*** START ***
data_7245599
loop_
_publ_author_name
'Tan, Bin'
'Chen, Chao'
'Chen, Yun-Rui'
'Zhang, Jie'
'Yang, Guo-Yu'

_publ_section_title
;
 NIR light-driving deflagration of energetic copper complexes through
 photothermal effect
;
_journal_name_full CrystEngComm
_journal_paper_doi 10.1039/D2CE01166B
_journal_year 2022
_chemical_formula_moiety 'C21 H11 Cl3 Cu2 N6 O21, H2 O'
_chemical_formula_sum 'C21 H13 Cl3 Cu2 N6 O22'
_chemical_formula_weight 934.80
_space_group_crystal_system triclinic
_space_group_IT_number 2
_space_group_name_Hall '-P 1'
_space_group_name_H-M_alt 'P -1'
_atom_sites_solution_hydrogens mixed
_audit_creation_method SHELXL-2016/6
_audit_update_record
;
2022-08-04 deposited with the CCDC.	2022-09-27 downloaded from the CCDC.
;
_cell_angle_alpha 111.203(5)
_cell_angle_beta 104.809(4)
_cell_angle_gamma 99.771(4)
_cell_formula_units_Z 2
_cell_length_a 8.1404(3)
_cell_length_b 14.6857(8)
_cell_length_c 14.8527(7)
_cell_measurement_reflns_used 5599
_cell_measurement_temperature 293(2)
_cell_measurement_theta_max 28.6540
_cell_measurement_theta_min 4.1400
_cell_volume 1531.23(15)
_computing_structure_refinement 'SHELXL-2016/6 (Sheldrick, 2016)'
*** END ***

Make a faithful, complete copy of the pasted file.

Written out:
data_7245599
loop_
_publ_author_name
'Tan, Bin'
'Chen, Chao'
'Chen, Yun-Rui'
'Zhang, Jie'
'Yang, Guo-Yu'

_publ_section_title
;
 NIR light-driving deflagration of energetic copper complexes through
 photothermal effect
;
_journal_name_full CrystEngComm
_journal_paper_doi 10.1039/D2CE01166B
_journal_year 2022
_chemical_formula_moiety 'C21 H11 Cl3 Cu2 N6 O21, H2 O'
_chemical_formula_sum 'C21 H13 Cl3 Cu2 N6 O22'
_chemical_formula_weight 934.80
_space_group_crystal_system triclinic
_space_group_IT_number 2
_space_group_name_Hall '-P 1'
_space_group_name_H-M_alt 'P -1'
_atom_sites_solution_hydrogens mixed
_audit_creation_method SHELXL-2016/6
_audit_update_record
;
2022-08-04 deposited with the CCDC.	2022-09-27 downloaded from the CCDC.
;
_cell_angle_alpha 111.203(5)
_cell_angle_beta 104.809(4)
_cell_angle_gamma 99.771(4)
_cell_formula_units_Z 2
_cell_length_a 8.1404(3)
_cell_length_b 14.6857(8)
_cell_length_c 14.8527(7)
_cell_measurement_reflns_used 5599
_cell_measurement_temperature 293(2)
_cell_measurement_theta_max 28.6540
_cell_measurement_theta_min 4.1400
_cell_volume 1531.23(15)
_computing_structure_refinement 'SHELXL-2016/6 (Sheldrick, 2016)'